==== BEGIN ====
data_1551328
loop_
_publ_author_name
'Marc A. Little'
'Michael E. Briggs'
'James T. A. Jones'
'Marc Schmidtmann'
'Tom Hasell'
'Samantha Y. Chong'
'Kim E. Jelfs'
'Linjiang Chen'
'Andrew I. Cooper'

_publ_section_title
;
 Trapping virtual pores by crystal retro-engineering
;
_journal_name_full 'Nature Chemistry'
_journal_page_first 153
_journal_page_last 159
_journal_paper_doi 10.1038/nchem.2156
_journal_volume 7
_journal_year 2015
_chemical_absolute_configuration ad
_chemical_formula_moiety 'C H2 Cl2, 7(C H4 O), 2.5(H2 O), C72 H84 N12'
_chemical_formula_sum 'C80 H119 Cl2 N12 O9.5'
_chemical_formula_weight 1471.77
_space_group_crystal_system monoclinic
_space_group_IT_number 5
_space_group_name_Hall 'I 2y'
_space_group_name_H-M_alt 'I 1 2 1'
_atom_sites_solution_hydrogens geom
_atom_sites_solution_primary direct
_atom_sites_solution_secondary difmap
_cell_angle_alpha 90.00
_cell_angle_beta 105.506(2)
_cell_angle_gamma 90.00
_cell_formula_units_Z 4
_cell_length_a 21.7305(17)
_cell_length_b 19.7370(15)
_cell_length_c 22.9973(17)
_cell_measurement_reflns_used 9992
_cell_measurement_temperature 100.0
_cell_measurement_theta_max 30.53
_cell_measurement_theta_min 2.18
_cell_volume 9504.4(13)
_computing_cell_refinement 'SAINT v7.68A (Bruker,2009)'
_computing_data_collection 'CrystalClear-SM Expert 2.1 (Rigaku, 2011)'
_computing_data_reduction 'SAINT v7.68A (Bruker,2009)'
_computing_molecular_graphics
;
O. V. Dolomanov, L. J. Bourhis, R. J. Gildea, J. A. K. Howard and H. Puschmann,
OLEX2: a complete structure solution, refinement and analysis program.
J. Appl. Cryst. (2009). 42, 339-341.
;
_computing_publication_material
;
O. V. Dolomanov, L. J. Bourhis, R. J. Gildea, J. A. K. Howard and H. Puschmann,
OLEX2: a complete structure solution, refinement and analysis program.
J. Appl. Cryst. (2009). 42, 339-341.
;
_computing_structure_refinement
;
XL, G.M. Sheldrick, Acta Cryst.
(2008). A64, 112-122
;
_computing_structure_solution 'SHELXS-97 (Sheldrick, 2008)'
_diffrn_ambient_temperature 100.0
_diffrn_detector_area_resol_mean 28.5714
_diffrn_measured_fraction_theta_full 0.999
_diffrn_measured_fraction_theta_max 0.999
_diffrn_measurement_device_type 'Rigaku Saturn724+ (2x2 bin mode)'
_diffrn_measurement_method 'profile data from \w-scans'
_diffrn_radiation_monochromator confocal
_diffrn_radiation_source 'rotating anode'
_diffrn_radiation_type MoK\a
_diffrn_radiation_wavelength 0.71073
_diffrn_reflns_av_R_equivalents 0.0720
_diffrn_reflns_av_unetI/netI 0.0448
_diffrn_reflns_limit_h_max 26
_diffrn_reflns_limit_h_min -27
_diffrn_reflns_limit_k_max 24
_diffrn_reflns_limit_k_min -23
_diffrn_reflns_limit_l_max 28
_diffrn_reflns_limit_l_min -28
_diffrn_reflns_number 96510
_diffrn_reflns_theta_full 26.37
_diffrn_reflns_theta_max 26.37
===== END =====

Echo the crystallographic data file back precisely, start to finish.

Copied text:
data_1551328
loop_
_publ_author_name
'Marc A. Little'
'Michael E. Briggs'
'James T. A. Jones'
'Marc Schmidtmann'
'Tom Hasell'
'Samantha Y. Chong'
'Kim E. Jelfs'
'Linjiang Chen'
'Andrew I. Cooper'

_publ_section_title
;
 Trapping virtual pores by crystal retro-engineering
;
_journal_name_full 'Nature Chemistry'
_journal_page_first 153
_journal_page_last 159
_journal_paper_doi 10.1038/nchem.2156
_journal_volume 7
_journal_year 2015
_chemical_absolute_configuration ad
_chemical_formula_moiety 'C H2 Cl2, 7(C H4 O), 2.5(H2 O), C72 H84 N12'
_chemical_formula_sum 'C80 H119 Cl2 N12 O9.5'
_chemical_formula_weight 1471.77
_space_group_crystal_system monoclinic
_space_group_IT_number 5
_space_group_name_Hall 'I 2y'
_space_group_name_H-M_alt 'I 1 2 1'
_atom_sites_solution_hydrogens geom
_atom_sites_solution_primary direct
_atom_sites_solution_secondary difmap
_cell_angle_alpha 90.00
_cell_angle_beta 105.506(2)
_cell_angle_gamma 90.00
_cell_formula_units_Z 4
_cell_length_a 21.7305(17)
_cell_length_b 19.7370(15)
_cell_length_c 22.9973(17)
_cell_measurement_reflns_used 9992
_cell_measurement_temperature 100.0
_cell_measurement_theta_max 30.53
_cell_measurement_theta_min 2.18
_cell_volume 9504.4(13)
_computing_cell_refinement 'SAINT v7.68A (Bruker,2009)'
_computing_data_collection 'CrystalClear-SM Expert 2.1 (Rigaku, 2011)'
_computing_data_reduction 'SAINT v7.68A (Bruker,2009)'
_computing_molecular_graphics
;
O. V. Dolomanov, L. J. Bourhis, R. J. Gildea, J. A. K. Howard and H. Puschmann,
OLEX2: a complete structure solution, refinement and analysis program.
J. Appl. Cryst. (2009). 42, 339-341.
;
_computing_publication_material
;
O. V. Dolomanov, L. J. Bourhis, R. J. Gildea, J. A. K. Howard and H. Puschmann,
OLEX2: a complete structure solution, refinement and analysis program.
J. Appl. Cryst. (2009). 42, 339-341.
;
_computing_structure_refinement
;
XL, G.M. Sheldrick, Acta Cryst.
(2008). A64, 112-122
;
_computing_structure_solution 'SHELXS-97 (Sheldrick, 2008)'
_diffrn_ambient_temperature 100.0
_diffrn_detector_area_resol_mean 28.5714
_diffrn_measured_fraction_theta_full 0.999
_diffrn_measured_fraction_theta_max 0.999
_diffrn_measurement_device_type 'Rigaku Saturn724+ (2x2 bin mode)'
_diffrn_measurement_method 'profile data from \w-scans'
_diffrn_radiation_monochromator confocal
_diffrn_radiation_source 'rotating anode'
_diffrn_radiation_type MoK\a
_diffrn_radiation_wavelength 0.71073
_diffrn_reflns_av_R_equivalents 0.0720
_diffrn_reflns_av_unetI/netI 0.0448
_diffrn_reflns_limit_h_max 26
_diffrn_reflns_limit_h_min -27
_diffrn_reflns_limit_k_max 24
_diffrn_reflns_limit_k_min -23
_diffrn_reflns_limit_l_max 28
_diffrn_reflns_limit_l_min -28
_diffrn_reflns_number 96510
_diffrn_reflns_theta_full 26.37
_diffrn_reflns_theta_max 26.37